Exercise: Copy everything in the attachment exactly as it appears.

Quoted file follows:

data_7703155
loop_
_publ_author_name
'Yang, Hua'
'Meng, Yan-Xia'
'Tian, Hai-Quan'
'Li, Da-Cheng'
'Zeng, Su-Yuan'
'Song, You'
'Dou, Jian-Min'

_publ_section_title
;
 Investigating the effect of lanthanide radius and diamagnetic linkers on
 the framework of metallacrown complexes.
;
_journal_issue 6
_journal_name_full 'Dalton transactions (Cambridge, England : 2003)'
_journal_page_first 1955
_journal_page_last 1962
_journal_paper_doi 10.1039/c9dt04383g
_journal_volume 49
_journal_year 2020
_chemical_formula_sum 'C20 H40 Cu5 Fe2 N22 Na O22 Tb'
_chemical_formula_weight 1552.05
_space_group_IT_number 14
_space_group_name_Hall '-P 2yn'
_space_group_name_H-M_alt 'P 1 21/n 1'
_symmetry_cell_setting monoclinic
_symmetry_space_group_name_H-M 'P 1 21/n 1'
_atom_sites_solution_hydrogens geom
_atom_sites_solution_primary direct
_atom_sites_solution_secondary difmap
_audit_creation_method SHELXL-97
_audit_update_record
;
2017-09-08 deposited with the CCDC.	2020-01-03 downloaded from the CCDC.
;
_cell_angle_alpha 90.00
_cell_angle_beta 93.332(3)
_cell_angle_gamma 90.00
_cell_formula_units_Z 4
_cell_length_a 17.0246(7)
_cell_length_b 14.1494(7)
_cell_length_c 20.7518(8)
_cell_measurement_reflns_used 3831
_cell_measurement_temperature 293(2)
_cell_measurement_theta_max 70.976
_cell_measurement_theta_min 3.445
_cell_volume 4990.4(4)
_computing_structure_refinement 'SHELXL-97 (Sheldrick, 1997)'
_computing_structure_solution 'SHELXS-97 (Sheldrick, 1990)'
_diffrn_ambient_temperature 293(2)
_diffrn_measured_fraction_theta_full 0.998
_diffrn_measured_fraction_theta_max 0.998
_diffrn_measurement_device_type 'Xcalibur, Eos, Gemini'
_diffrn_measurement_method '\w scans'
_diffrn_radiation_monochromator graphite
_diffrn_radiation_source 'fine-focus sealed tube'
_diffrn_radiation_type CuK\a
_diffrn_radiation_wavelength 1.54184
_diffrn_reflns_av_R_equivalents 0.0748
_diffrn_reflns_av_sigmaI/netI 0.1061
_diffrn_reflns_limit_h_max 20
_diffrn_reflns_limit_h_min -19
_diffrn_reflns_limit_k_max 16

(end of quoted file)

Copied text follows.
data_7703155
loop_
_publ_author_name
'Yang, Hua'
'Meng, Yan-Xia'
'Tian, Hai-Quan'
'Li, Da-Cheng'
'Zeng, Su-Yuan'
'Song, You'
'Dou, Jian-Min'

_publ_section_title
;
 Investigating the effect of lanthanide radius and diamagnetic linkers on
 the framework of metallacrown complexes.
;
_journal_issue 6
_journal_name_full 'Dalton transactions (Cambridge, England : 2003)'
_journal_page_first 1955
_journal_page_last 1962
_journal_paper_doi 10.1039/c9dt04383g
_journal_volume 49
_journal_year 2020
_chemical_formula_sum 'C20 H40 Cu5 Fe2 N22 Na O22 Tb'
_chemical_formula_weight 1552.05
_space_group_IT_number 14
_space_group_name_Hall '-P 2yn'
_space_group_name_H-M_alt 'P 1 21/n 1'
_symmetry_cell_setting monoclinic
_symmetry_space_group_name_H-M 'P 1 21/n 1'
_atom_sites_solution_hydrogens geom
_atom_sites_solution_primary direct
_atom_sites_solution_secondary difmap
_audit_creation_method SHELXL-97
_audit_update_record
;
2017-09-08 deposited with the CCDC.	2020-01-03 downloaded from the CCDC.
;
_cell_angle_alpha 90.00
_cell_angle_beta 93.332(3)
_cell_angle_gamma 90.00
_cell_formula_units_Z 4
_cell_length_a 17.0246(7)
_cell_length_b 14.1494(7)
_cell_length_c 20.7518(8)
_cell_measurement_reflns_used 3831
_cell_measurement_temperature 293(2)
_cell_measurement_theta_max 70.976
_cell_measurement_theta_min 3.445
_cell_volume 4990.4(4)
_computing_structure_refinement 'SHELXL-97 (Sheldrick, 1997)'
_computing_structure_solution 'SHELXS-97 (Sheldrick, 1990)'
_diffrn_ambient_temperature 293(2)
_diffrn_measured_fraction_theta_full 0.998
_diffrn_measured_fraction_theta_max 0.998
_diffrn_measurement_device_type 'Xcalibur, Eos, Gemini'
_diffrn_measurement_method '\w scans'
_diffrn_radiation_monochromator graphite
_diffrn_radiation_source 'fine-focus sealed tube'
_diffrn_radiation_type CuK\a
_diffrn_radiation_wavelength 1.54184
_diffrn_reflns_av_R_equivalents 0.0748
_diffrn_reflns_av_sigmaI/netI 0.1061
_diffrn_reflns_limit_h_max 20
_diffrn_reflns_limit_h_min -19
_diffrn_reflns_limit_k_max 16